We affirm that God is both the Creator and the Judge of all people. We therefore should share his concern for justice and reconciliation throughout human society and for the liberation of men and women from every kind of oppression. Because men and women are made in the image of God, every person, regardless of race, religion, colour, culture, class, sex or age, has an intrinsic dignity because of which he or she should be respected and served, not exploited. Here too we express penitence both for our neglect and for having sometimes regarded evangelism and social concern as mutually exclusive. Although reconciliation with other people is not reconciliation with God, nor is social action evangelism, nor is political liberation salvation, nevertheless we affirm that evangelism and socio-political involvement are both part of our Christian duty. For both are necessary expressions of our doctrines of God and man, our love for our neighbour and our obedience to Jesus Christ. The message of salvation implies also a message of judgment upon every form of alienation, oppression and discrimination, and we should not be afraid to denounce evil and injustice wherever they exist. When people receive Christ they are born again into his kingdom and must seek not only to exhibit but also to spread its righteousness in the midst of an unrighteous world. The salvation we claim should be transforming us in the totality of our personal and social responsibilities. Faith without works is dead. (Acts 17:26,31; Gen. 18:25; Isa. 1:17; Psa. 45:7; Gen. 1:26,27; Jas. 3:9; Lev. 19:18; Luke 6:27,35; Jas. 2:14-26; Joh. 3:3,5; Matt. 5:20; 6:33; II Cor. 3:18; Jas. 2:20)

NOTES

[1] http://racerelations.about.com/od/historyofracerelations/a/Remembering-Vincent-Chin.htm

[2] Chinese Bible Church actually did not participate in ACJ and did not give attention to the Vincent Chin case.

[3] George McKinney: Professing Christ In The City (Urbana 1981) https://urbana.org/urbana-81

[3] George McKinney: Professing Christ In The City (Urbana 1981) https://urbana.org/urbana-81

[4] The real Lily Chin returned to China in 1987.

Korean American Christian history contest

January 22, 2014

In the interest of promoting the history of Asian American Christianity, I’d like to announce Asian American Christian Legacy’s first blog/essay contest! (Deadline March 31, 2014)

Here are the details…

Please submit a blog or short essay about a Korean American Christian who played a significant role in Korean American, Asian American, and/or overall American Christian history (In the future, we will seek other themes. But for this contest, we’d like to encourage more engagement in the Korean American Christian experience).

David K. Yoo, Contentious Spirits. Religion in Korean American History. 1903-1945. (2010)

The winner of this contest will receive a free copy of David K. Yoo’s book Contentious Spirits: Religion in Korean American History. 1903-1945 (2010) and a $50 gift certificate.

For more information about the book go to this link:

http://www.sup.org/book.cgi?id=18209

Dr. David K. Yoo is currently the Director of the Asian American Studies program at UCLA. He and I go way back! He received his M.Div. from Princeton Theological Seminary and Ph.D. from Yale University. I completed my M.Div. and Ph.D. from Union Seminary (NY) at the same time. We’ve worked together on a number of ecumenical and academic projects over the years. For example, one my favorite projects was an essay about race relations for Sojourners. Here is the link to “The Changing Face of America” (1998).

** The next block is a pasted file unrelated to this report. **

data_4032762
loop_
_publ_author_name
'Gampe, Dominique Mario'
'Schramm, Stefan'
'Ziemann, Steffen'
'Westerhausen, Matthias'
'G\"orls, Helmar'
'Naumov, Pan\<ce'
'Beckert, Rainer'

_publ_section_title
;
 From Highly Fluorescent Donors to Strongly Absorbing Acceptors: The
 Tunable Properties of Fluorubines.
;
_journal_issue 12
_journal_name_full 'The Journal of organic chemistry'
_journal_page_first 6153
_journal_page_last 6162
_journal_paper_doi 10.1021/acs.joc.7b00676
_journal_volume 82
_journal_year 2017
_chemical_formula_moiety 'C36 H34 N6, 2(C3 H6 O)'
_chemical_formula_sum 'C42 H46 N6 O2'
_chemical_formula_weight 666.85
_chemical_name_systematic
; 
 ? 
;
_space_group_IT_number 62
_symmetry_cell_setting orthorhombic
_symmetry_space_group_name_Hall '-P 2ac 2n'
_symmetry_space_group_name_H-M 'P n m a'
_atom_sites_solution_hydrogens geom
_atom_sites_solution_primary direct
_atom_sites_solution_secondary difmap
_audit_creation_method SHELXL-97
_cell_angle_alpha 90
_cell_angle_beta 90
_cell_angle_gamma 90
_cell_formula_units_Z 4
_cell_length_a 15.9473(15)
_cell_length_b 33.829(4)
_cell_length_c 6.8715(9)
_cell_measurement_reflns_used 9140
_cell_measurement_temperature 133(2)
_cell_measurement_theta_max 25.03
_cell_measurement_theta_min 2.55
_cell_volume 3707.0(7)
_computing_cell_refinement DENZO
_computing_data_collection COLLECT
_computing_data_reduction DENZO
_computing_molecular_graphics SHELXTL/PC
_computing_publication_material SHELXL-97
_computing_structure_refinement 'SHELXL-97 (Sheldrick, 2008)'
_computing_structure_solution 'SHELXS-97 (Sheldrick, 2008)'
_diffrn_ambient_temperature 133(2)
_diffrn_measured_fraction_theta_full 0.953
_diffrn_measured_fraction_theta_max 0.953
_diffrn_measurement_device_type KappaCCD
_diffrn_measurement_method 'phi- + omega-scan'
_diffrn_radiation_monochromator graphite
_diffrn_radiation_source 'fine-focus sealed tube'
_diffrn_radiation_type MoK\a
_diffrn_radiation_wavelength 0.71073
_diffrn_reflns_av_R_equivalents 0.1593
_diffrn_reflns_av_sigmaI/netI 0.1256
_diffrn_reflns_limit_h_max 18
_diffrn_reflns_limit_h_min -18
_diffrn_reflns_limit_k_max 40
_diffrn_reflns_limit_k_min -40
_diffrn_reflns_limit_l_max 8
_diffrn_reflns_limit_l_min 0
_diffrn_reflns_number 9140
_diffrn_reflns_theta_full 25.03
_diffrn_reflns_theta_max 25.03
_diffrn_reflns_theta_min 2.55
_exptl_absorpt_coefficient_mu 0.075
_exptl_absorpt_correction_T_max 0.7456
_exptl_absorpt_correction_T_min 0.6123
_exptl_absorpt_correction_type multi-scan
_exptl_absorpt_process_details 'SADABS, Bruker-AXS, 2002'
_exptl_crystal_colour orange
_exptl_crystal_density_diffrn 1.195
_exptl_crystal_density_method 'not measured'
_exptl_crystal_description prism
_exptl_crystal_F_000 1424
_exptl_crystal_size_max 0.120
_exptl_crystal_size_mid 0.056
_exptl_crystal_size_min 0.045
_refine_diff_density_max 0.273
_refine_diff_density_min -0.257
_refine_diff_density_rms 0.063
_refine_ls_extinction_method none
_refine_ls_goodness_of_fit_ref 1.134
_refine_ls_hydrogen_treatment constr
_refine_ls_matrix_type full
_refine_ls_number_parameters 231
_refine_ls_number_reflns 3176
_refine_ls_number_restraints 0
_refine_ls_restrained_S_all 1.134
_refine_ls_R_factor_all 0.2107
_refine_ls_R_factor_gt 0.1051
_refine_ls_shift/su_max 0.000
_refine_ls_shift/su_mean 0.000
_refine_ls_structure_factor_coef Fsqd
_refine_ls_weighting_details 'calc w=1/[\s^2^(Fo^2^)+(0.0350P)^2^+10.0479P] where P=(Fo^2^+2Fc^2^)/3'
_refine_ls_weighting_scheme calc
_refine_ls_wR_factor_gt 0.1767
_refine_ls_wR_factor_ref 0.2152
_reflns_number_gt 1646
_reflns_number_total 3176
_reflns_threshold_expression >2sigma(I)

It has been a privilege for me to partner with David and be considered his friend! I’m delighted to make his book available

Criteria for selecting the winner:

1. Email me the essay/blog/photos/video links no later than March 1, 2014.
2. I will judge the winning entry (with consultation with others who are familiar with the history of Korean American Christianity) by March 31, 2014.
3. The winning essay/blog will be cross-posted on the Asian American Christian Legacy Facebook page (and my blog if the winner is okay with this).
4. Criteria for selecting the winner. Please address these questions:
Does the essay/blog…
– avoid excessive academic terminology or technical jargon? The blog/essay should be accessible to a general audience.
– avoid hagiography? (e.g., only treating the subject heroically). Allow your subject to be fully human – one who is animated by complex motives and desires.
– pay enough attention to the interaction between the individual you write about and his or her historical contexts? Do race, ethnicity, culture, and politics – as well as Christian faith – affect (or is affected by) the individual? So don’t just write about a person who was a powerful evangelist or an incredible church planter.
– provide proper footnotes and attributions? The blog/essay should be familiar with relevant historical issues and historiography.
– include photos and/or audio-video materials? Though these are not required, they will be strongly considered in the final selection.

Any questions? Feel free to contact me.

Thanks!

Tim Tseng

Book review of Scott Zesch, _The Chinatown War: Chinese Los Angeles and the Massacre of 1871_ (2012).

Cross posting a book review. – Tim Tseng

H-ETHNIC REVIEW

Scott Zesch. The Chinatown War: Chinese Los Angeles and the Massacre of 1871. New York Oxford University Press, 2012. Illustrations. xii + 283 pp. $29.95 (cloth), ISBN 978-0-19-975876-0.

Reviewed by Sharon Sekhon (The Studio for Southern California History, University of California-Fullerton)

Published on H-Ethnic (March, 2013) Commissioned by Amy J. Johnson